Photo: Illustrative image for the '1960s' page

"In the very early days of Paralympic sport, because there was so little finance... we had to do a number of different sports. If you didn't do more than one you just weren't selected." Caz Walton, athlete

Caz Walton describes going to Tokyo, where she won gold medals for swimming and Britain's first-ever gold in track events, here

Photo: Illustrative image for the '1960s' page

Lady Susan Masham recalls here experiences at the Tokyo games - and the difficulties she experienced in getting Japanese authorities to believe that a disabled person could also be married - here

Intercontinental air travel

"Long distance air travel for people in wheel chairs was still in its infancy... It was the 1962 Commonwealth Games at Perth in Western Australia that was the British team’s first experience of long-haul flights for wheel-chair athletes. We stopped off on the way at Bahrain, Colombo and Singapore. It really was pretty primitive; going along the aisle with a bucket to empty the catheter bags; and there was Guttmann walking down the plane encouraging people to keep moving their limbs to avoid them swelling.  Two of the athletes ended  up having to be put up in the overhead baggage racks so they could lie flat; one had a broken leg while the other was so swollen that we had to get him flat to relieve the pressure in his legs.

"It hadn’t got much better by the time we went to the Tokyo Olympics in 1964. On the way there we stopped over at Anchorage Alaska and then we were transferred onto two KLM flights which we shared with the Dutch and Israeli teams. Lots of the athletes were drinking, it was quite common then, and we were going over the North Pole when we hit a massive air pocket and the plane suddenly dropped hundreds of feet. One of the nurses, Jimmy Brennan was going round with a bucket to empty the catheter bags just as this happened and I remember there was one poor man who ended up with the contents of the bucket  all over him; he was dripping yellow; and he said, “I don’t know if that’s urine or whisky running down me!” Jean Stone, Occupational Therapist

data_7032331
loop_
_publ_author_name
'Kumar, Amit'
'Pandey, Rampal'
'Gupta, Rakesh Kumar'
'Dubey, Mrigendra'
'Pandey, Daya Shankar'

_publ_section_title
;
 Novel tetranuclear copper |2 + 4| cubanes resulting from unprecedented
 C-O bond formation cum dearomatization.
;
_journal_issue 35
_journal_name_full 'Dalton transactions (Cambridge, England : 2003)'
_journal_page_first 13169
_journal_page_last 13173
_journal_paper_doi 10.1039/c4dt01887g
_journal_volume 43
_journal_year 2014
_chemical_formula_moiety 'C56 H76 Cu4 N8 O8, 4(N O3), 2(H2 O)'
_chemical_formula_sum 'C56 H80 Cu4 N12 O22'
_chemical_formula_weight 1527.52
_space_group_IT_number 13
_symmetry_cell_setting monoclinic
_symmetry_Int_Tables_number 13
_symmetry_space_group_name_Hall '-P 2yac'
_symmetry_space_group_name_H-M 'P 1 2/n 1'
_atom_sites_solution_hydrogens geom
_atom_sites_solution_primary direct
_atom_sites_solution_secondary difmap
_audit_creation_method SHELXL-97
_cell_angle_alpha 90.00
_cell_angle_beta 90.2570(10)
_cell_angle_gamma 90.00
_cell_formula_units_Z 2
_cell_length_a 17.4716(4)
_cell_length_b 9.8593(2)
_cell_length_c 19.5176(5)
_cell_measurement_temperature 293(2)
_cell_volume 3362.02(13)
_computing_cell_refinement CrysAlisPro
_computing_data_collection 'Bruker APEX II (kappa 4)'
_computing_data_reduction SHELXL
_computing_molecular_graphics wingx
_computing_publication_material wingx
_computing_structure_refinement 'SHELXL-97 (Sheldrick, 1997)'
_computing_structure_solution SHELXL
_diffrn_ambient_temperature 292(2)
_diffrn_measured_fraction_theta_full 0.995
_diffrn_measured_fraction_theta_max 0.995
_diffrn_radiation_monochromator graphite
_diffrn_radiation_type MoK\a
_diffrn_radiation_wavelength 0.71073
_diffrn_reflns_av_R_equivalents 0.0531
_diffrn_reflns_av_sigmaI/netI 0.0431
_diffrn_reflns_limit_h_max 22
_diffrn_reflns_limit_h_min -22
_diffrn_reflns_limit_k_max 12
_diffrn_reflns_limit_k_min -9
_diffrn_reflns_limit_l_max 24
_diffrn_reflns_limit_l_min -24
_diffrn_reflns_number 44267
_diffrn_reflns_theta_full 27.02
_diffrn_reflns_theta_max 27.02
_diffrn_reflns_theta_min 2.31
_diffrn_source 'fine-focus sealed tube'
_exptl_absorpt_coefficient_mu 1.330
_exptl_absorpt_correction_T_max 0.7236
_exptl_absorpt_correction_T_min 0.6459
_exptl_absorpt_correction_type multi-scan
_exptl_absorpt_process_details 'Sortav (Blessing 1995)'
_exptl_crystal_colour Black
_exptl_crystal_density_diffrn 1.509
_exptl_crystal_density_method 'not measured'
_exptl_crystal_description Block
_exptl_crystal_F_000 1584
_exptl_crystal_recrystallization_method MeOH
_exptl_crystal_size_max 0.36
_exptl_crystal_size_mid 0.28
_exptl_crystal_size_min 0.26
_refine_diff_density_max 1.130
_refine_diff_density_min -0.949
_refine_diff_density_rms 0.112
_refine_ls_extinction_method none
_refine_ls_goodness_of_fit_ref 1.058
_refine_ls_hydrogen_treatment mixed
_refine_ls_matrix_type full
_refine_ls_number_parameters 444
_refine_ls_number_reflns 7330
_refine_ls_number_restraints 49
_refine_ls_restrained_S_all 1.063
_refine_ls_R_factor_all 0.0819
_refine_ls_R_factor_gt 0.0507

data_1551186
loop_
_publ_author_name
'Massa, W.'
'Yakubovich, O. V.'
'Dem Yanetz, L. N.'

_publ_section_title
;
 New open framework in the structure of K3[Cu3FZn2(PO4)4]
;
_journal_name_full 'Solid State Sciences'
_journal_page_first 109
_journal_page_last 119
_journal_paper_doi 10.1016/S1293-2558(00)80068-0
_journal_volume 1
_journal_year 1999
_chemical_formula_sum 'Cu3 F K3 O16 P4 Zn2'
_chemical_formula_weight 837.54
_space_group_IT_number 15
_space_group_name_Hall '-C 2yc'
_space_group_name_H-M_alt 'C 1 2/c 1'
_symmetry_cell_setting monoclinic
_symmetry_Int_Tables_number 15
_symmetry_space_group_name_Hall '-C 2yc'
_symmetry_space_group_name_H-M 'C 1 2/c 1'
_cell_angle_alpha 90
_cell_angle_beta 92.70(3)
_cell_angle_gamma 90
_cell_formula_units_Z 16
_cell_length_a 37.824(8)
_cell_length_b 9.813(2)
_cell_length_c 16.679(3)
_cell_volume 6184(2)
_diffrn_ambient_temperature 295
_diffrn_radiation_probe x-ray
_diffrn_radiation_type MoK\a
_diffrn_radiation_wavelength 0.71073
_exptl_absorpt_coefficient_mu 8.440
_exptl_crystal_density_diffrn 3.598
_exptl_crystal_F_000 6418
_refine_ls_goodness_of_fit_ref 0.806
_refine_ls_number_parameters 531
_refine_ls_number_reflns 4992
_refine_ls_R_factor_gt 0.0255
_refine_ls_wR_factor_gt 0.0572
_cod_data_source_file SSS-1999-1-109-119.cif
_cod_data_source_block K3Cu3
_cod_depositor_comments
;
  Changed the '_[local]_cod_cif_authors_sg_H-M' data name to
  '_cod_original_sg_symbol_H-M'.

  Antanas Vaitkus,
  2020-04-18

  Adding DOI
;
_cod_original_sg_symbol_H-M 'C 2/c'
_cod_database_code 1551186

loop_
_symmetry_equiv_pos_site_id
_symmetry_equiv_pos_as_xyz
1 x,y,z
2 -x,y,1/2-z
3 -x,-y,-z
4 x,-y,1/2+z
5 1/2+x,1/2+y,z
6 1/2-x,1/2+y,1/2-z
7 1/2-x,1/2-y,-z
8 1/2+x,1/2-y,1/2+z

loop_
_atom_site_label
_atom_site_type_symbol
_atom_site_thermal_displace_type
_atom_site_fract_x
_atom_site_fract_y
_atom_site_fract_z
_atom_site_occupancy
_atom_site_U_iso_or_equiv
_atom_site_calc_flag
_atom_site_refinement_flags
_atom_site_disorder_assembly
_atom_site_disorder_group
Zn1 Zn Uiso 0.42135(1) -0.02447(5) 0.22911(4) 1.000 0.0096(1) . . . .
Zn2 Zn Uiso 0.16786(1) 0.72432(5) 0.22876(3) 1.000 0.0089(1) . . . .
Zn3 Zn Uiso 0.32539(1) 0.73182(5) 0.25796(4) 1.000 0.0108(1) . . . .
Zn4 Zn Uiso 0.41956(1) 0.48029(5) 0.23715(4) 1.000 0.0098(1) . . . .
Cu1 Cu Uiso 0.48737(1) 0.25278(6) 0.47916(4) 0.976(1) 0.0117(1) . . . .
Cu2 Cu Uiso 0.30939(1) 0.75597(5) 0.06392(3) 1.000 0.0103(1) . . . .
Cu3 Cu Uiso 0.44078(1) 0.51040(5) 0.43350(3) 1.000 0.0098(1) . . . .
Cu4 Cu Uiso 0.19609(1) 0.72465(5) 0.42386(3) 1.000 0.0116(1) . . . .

Photo:The Hong Kong team being loaded onto a coach, 1960s

The Hong Kong team being loaded onto a coach, 1960s

photo Terry Willett

"I remember the coaches in the 1960s at Jamaica and Tel Aviv. They had the seats stripped out and you entered them along a ramp. Once you were in you were lined up, four chairs abreast, with a bloody great bar like a scaffolding pole pushed across in front of each row for you to hang on to when the coach was cornering or braking; it was like a cross between a cattle truck and a fairground ride – a bit amateurish, but it worked." Terry Willett, athlete

Photo:The Israeli team at the Tokyo International Games in 1964

The Israeli team at the Tokyo International Games in 1964

photo Wheelpower

"I remember Tokyo in 1964; the day before the ceremony the British team were all taken out onto the grass and Guttmann was addressing us all. He said our prime reasons for being here was as ambassadors for Great Britain and as pioneers of wheelchair sport. I think this was particularly important in Tokyo, because at the time the Japanese had this reputation for hiding all their disabled people away in remote homes on the tops of mountains, out of sight, out of mind. Whereas they saw us, the GB team, going out shopping,  dining in restaurants and having friends who were in their feet. I think we did make a difference. Between 1964 at Tokyo and 1968 at Israel the Japanese built up a really good table tennis team and developed a purpose-built community for housing and training their Paralympic athletes." Sally Haynes, athlete

Photo:Margaret Maughan; gold medal for archery, Jamaica, 1966

Margaret Maughan; gold medal for archery, Jamaica, 1966

photo Margaret Maughan

"All the physios would be assigned as hostesses  to one of the international teams and frequently would go to  meet  the team at the airport  or at Harwich docks and bring them back. At the end of the games each team would have a party. I remember the American team always had chicken which was positively exotic back then, expensive and unobtainable." Brom, physio


Margaret Maughan, Susan Masham and Caz Walton

Margaret was part of the British Olympic team for 20 years starting with the Rome games in 1960 where she won gold for archery and continuing up until the Arnhem in 1980. 

Lady Susan won medals in Rome and Tokyo in swimming and table tennis.

Caz competed at games from Tokyo in 1964 through to Seoul in 1988 winning medals for swimming, athletics, table tennis and fencing.

Read their full interviews below.

This page was added on 18/03/2011.